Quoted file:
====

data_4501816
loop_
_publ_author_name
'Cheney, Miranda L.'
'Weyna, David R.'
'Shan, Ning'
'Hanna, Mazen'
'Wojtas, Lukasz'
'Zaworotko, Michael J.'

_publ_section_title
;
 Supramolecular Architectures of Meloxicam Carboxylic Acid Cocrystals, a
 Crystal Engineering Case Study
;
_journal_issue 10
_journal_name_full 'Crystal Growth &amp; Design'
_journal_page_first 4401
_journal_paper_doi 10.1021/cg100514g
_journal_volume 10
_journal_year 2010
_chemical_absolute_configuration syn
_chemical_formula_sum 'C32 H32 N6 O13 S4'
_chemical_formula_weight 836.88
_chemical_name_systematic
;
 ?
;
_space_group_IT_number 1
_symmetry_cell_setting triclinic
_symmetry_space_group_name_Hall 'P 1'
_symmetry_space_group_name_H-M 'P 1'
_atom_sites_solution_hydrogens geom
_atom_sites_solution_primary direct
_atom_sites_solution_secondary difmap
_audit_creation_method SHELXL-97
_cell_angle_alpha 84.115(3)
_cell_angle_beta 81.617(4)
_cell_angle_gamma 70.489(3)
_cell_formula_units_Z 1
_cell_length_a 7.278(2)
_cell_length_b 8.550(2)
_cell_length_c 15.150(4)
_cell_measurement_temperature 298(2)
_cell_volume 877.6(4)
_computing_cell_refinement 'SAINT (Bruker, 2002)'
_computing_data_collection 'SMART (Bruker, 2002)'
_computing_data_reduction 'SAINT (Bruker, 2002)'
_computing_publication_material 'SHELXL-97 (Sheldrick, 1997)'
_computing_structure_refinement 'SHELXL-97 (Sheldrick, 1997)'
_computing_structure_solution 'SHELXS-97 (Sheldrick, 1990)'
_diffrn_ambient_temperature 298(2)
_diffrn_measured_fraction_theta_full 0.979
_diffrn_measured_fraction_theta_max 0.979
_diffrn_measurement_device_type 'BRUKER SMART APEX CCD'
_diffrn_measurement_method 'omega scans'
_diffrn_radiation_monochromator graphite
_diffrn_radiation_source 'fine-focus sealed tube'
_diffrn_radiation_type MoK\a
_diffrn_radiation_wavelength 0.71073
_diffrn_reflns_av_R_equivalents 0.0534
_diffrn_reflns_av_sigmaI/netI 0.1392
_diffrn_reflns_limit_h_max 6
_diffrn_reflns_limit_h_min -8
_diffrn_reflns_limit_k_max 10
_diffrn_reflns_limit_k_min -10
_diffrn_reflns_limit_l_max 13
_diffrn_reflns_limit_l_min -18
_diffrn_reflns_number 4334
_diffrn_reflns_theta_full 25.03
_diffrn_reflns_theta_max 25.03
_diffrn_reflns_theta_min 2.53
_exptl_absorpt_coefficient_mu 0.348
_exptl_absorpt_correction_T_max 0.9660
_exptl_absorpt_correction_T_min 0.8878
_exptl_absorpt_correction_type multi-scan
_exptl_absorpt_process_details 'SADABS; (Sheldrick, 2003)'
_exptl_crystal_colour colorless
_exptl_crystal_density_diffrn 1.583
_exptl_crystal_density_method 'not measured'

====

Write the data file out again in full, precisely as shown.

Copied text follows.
data_4501816
loop_
_publ_author_name
'Cheney, Miranda L.'
'Weyna, David R.'
'Shan, Ning'
'Hanna, Mazen'
'Wojtas, Lukasz'
'Zaworotko, Michael J.'

_publ_section_title
;
 Supramolecular Architectures of Meloxicam Carboxylic Acid Cocrystals, a
 Crystal Engineering Case Study
;
_journal_issue 10
_journal_name_full 'Crystal Growth &amp; Design'
_journal_page_first 4401
_journal_paper_doi 10.1021/cg100514g
_journal_volume 10
_journal_year 2010
_chemical_absolute_configuration syn
_chemical_formula_sum 'C32 H32 N6 O13 S4'
_chemical_formula_weight 836.88
_chemical_name_systematic
;
 ?
;
_space_group_IT_number 1
_symmetry_cell_setting triclinic
_symmetry_space_group_name_Hall 'P 1'
_symmetry_space_group_name_H-M 'P 1'
_atom_sites_solution_hydrogens geom
_atom_sites_solution_primary direct
_atom_sites_solution_secondary difmap
_audit_creation_method SHELXL-97
_cell_angle_alpha 84.115(3)
_cell_angle_beta 81.617(4)
_cell_angle_gamma 70.489(3)
_cell_formula_units_Z 1
_cell_length_a 7.278(2)
_cell_length_b 8.550(2)
_cell_length_c 15.150(4)
_cell_measurement_temperature 298(2)
_cell_volume 877.6(4)
_computing_cell_refinement 'SAINT (Bruker, 2002)'
_computing_data_collection 'SMART (Bruker, 2002)'
_computing_data_reduction 'SAINT (Bruker, 2002)'
_computing_publication_material 'SHELXL-97 (Sheldrick, 1997)'
_computing_structure_refinement 'SHELXL-97 (Sheldrick, 1997)'
_computing_structure_solution 'SHELXS-97 (Sheldrick, 1990)'
_diffrn_ambient_temperature 298(2)
_diffrn_measured_fraction_theta_full 0.979
_diffrn_measured_fraction_theta_max 0.979
_diffrn_measurement_device_type 'BRUKER SMART APEX CCD'
_diffrn_measurement_method 'omega scans'
_diffrn_radiation_monochromator graphite
_diffrn_radiation_source 'fine-focus sealed tube'
_diffrn_radiation_type MoK\a
_diffrn_radiation_wavelength 0.71073
_diffrn_reflns_av_R_equivalents 0.0534
_diffrn_reflns_av_sigmaI/netI 0.1392
_diffrn_reflns_limit_h_max 6
_diffrn_reflns_limit_h_min -8
_diffrn_reflns_limit_k_max 10
_diffrn_reflns_limit_k_min -10
_diffrn_reflns_limit_l_max 13
_diffrn_reflns_limit_l_min -18
_diffrn_reflns_number 4334
_diffrn_reflns_theta_full 25.03
_diffrn_reflns_theta_max 25.03
_diffrn_reflns_theta_min 2.53
_exptl_absorpt_coefficient_mu 0.348
_exptl_absorpt_correction_T_max 0.9660
_exptl_absorpt_correction_T_min 0.8878
_exptl_absorpt_correction_type multi-scan
_exptl_absorpt_process_details 'SADABS; (Sheldrick, 2003)'
_exptl_crystal_colour colorless
_exptl_crystal_density_diffrn 1.583
_exptl_crystal_density_method 'not measured'